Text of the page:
Gut Bugs RevisitedFriday, November 13, 2009
Apart from the studies that I have blogged about before, readers may have seen the paper on twins published in NATURE earlier this year by Jeffrey Gordon and colleagues from Washington University School of Medicine, St Louis, MI showing that the faecal microbial communities of adult female monozygotic and dizygotic twin pairs concordant for leanness or obesity, and their mothers showing that obesity is associated with phylum-level changes in the microbiota, reduced bacterial diversity and altered representation of bacterial genes and metabolic pathways.
In a paper, just out in Science Translational Medicine, Gordon and his colleagues provide new evidence that diets can modulate bacterial flora and that these changes can be associated with weight gain – at least in mice.
But these were special mice, grown to be germ-free and then colonized with human gut bugs.
Metagenomic analysis of the temporal, spatial, and intergenerational patterns of bacterial colonization showed that these “humanized” mice were stably and heritably colonized and reproduced much of the bacterial diversity of the human donor’s microbiota.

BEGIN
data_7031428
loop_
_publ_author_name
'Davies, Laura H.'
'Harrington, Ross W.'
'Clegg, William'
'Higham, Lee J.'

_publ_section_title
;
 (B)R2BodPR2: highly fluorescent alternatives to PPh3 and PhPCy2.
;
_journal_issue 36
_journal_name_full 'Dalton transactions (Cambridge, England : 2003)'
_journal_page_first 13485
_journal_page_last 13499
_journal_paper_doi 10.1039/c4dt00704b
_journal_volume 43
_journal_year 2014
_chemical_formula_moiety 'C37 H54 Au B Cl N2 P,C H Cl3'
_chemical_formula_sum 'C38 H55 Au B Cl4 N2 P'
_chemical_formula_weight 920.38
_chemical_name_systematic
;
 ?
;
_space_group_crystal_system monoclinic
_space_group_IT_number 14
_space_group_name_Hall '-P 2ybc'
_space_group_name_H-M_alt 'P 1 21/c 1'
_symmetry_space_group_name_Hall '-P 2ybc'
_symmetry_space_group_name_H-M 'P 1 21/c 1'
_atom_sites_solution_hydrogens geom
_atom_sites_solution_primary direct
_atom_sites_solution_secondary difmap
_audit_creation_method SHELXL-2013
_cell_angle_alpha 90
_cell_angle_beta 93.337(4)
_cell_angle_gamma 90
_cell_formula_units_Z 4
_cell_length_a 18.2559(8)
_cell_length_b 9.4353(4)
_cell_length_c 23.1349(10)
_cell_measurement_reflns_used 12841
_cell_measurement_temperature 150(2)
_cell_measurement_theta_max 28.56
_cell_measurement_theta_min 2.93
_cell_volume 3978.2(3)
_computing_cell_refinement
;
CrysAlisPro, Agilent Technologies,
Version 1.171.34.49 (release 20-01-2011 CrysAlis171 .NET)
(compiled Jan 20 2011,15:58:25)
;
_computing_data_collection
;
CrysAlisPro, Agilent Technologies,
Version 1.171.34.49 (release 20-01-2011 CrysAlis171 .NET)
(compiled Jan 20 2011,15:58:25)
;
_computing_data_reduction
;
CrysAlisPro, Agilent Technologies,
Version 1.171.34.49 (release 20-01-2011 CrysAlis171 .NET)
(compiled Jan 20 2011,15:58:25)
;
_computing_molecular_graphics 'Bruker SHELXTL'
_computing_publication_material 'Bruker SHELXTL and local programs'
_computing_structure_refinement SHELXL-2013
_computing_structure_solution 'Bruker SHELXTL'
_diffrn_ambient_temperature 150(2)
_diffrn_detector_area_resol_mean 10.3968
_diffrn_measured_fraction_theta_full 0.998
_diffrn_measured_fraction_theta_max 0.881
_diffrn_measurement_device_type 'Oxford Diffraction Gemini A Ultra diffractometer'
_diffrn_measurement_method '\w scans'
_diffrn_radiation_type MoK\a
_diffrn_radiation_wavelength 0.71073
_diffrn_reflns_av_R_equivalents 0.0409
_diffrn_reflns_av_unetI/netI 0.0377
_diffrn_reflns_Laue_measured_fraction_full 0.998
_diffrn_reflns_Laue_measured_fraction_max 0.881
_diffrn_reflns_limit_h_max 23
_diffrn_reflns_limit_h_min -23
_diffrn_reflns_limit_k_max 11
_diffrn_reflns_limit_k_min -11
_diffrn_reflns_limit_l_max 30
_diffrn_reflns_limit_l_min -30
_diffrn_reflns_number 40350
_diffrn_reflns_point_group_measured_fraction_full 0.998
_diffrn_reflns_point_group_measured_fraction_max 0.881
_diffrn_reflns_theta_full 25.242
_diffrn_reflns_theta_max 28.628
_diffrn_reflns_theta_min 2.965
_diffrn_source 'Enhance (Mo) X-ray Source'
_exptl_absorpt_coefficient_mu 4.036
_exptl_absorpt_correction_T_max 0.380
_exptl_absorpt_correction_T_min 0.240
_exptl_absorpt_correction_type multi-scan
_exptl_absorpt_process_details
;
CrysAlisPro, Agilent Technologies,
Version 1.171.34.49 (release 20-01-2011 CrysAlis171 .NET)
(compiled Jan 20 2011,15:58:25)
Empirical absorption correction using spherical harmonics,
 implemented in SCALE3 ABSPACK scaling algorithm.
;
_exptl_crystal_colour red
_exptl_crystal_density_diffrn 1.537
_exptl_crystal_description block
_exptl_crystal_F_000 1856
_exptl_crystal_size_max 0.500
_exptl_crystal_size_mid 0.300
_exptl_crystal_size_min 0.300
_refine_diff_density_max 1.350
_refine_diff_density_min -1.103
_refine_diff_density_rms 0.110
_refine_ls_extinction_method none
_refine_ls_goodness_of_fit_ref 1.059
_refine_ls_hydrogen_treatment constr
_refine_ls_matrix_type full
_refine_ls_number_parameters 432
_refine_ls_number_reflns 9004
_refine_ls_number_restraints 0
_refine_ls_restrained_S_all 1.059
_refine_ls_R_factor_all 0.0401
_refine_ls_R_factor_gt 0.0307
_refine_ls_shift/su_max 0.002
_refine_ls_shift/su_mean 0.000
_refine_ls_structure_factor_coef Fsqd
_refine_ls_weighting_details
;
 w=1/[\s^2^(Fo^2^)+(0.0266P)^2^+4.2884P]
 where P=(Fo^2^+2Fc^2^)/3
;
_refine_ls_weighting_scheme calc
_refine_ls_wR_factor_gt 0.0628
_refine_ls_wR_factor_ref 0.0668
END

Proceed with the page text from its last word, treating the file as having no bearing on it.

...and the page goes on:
When these animal were switched from a low-fat, plant polysaccharide–rich diet to a high-fat, high-sugar “Western” diet, the structure of the microbiota changed within a single day, thereby also changing the representation of metabolic pathways in the microbiome.
A series of reciprocal “trans-colonization” experiments showed that although colonization history influences the initial structure of the microbial community, these effects can be rapidly altered by diet.
In summary, this latest study shows that humanized mice fed a “Western” diet have increased adiposity and that this trait is transmissible via microbiota transplantation.
The authors suggest that it may not be long before analyses of stool samples may soon provide a clinical test to determine people’s risk of developing excess weight.